Missouri Senate redistricting panel seeks deal

A Missouri commission responsible for drawing new state Senate boundaries could not reach agreement for a new map Monday and faces a deadline next week for developing new districts.

Commission members said the St. Louis area was one of the biggest topics of disagreement. The panel met for several hours Monday in Jefferson City and examined a couple proposals in an open session and held some discussions in private. The commission planned to meet again next week before its Aug. 18 deadline for proposing a tentative map.

Doug Harpool, a Democrat and the chairman of the 10-member redistricting commission, said there seemed to be fairly significant differences on how to draw the Senate districts in several areas and the St. Louis region in particular. He said the meeting had helped commission members better understand the viewpoints of the others but did not result in a deal.

“I am less optimistic than I was before today started,” Harpool said. “It was a difficult day.”

In Missouri, two state commissions represented evenly by Republicans and Democrats redraw the boundaries for the state’s 34 Senate districts and 163 House districts. Both redistricting commissions have several months to draft new legislative boundaries, which ultimately must be approved by a 70 percent vote in each. Otherwise, responsibility for drawing the new districts would go to a panel of state appeals court judges.

John Maupin, a Republican and the vice chairman of the Senate commission, said there are still some interesting possible compromises to explore. He said no one joined the redistricting panel so that the new map would have to be drawn by judges, and he thinks everyone wants to find agreement.

“It’s a process. Anytime there’s a process involved, you just have to wait for the process to work its way through,” Maupin said. “We have obviously different interests between the Democratic and Republican parties, which is how it’s supposed to be.”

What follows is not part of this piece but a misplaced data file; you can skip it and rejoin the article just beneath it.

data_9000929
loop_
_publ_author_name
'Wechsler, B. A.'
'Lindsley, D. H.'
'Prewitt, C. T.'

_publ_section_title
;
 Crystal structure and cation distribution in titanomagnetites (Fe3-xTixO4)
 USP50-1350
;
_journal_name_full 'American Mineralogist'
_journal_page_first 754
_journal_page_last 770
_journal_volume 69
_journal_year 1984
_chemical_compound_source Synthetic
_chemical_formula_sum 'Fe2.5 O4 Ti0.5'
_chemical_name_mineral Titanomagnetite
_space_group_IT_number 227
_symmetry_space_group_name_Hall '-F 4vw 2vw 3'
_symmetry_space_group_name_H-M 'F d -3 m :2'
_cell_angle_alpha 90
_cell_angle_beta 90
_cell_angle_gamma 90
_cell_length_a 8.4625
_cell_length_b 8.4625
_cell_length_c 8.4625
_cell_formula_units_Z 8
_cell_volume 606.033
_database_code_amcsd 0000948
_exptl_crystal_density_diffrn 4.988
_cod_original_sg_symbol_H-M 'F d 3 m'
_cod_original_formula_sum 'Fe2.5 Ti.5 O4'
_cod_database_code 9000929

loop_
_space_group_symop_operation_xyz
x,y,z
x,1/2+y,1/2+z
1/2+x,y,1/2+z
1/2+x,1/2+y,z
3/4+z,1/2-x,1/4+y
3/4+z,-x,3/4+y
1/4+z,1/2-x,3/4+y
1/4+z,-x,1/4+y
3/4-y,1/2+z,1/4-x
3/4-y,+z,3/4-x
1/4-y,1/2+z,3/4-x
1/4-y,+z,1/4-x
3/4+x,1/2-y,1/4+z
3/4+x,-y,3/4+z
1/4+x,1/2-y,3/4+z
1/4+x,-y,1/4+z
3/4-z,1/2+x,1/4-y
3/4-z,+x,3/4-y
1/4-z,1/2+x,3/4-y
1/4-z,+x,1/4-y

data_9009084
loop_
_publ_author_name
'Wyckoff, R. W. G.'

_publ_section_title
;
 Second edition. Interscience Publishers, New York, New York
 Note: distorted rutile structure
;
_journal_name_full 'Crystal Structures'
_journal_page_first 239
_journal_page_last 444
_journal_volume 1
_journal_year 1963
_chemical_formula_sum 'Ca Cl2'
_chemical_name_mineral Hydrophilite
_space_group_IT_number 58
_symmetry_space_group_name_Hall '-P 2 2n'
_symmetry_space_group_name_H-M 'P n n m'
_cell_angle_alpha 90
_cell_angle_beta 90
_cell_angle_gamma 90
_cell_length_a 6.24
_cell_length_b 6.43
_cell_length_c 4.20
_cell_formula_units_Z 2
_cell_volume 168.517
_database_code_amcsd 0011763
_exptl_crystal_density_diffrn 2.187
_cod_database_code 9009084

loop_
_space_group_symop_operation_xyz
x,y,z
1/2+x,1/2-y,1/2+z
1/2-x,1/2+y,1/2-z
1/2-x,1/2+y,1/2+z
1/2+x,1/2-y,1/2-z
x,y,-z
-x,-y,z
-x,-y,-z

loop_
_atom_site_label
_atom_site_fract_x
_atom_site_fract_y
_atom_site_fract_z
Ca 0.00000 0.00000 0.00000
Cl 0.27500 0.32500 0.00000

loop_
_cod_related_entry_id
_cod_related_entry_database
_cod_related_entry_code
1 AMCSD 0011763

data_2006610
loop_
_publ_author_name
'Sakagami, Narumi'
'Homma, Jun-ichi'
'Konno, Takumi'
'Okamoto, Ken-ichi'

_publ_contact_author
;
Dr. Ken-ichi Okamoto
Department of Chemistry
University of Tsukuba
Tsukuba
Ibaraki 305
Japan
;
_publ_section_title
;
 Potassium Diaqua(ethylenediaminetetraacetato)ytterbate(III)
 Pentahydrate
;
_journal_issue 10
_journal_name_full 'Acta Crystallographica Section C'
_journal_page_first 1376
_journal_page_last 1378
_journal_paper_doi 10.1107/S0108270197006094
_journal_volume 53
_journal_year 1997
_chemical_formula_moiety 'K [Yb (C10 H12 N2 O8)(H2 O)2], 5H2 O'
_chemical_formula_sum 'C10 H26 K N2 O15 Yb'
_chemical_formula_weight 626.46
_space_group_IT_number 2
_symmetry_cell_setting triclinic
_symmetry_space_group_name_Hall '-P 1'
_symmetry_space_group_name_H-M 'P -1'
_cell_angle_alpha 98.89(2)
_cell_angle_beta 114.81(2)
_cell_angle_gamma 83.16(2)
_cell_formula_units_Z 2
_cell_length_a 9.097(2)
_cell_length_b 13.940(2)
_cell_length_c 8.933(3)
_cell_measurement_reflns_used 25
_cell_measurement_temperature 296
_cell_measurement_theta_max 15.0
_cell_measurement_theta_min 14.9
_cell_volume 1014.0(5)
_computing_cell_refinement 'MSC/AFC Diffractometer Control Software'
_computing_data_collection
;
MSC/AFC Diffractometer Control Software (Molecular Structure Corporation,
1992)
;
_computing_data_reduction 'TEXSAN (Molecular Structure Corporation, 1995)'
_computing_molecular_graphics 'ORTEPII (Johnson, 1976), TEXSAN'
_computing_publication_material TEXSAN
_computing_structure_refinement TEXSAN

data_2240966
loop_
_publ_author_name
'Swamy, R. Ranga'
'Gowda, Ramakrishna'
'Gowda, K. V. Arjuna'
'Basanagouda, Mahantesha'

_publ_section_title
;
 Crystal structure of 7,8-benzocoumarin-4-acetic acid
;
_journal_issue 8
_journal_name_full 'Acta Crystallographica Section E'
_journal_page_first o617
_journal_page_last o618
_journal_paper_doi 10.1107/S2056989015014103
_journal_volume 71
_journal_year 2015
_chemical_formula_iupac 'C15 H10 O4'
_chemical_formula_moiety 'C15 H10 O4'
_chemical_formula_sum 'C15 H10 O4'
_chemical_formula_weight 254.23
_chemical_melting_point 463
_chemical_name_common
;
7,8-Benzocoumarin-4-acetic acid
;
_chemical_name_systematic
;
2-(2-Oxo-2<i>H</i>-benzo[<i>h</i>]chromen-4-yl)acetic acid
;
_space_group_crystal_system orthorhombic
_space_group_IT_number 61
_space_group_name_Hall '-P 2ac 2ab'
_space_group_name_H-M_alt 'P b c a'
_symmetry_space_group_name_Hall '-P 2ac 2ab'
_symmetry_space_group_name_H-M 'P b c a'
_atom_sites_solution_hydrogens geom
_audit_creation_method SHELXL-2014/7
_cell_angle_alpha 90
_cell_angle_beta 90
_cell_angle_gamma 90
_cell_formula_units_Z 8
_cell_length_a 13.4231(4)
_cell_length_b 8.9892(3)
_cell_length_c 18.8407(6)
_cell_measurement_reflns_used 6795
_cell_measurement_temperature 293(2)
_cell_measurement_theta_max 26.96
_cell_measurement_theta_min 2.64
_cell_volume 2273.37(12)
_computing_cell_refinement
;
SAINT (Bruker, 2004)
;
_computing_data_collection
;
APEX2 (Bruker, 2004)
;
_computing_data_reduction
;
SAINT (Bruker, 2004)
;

Maps proposed by Harpool and Maupin offer differing proposal for how to carve up the St. Louis area — along with the most of the rest of the state. However, commission members said that the maps proposed by Harpool and by Maupin agree on the borders for a western Missouri district that includes St. Joseph.

The districts for the state Legislature are redrawn every 10 years after the census. Over the past decade, Missouri has grown by about 7 percent, but the growth has not been equally distributed. The southwest corner of the state and the outer St. Louis suburbs have been among the fastest-growing areas. St. Louis County and St. Louis city each have lost population since 2000.

A separate commission is responsible for drawing new districts for the Missouri House. That panel, which has one Republican and one Democrat from each of the state’s nine current congressional districts, was scheduled to meet Friday. It also faces a deadline next week for developing a tentative map.

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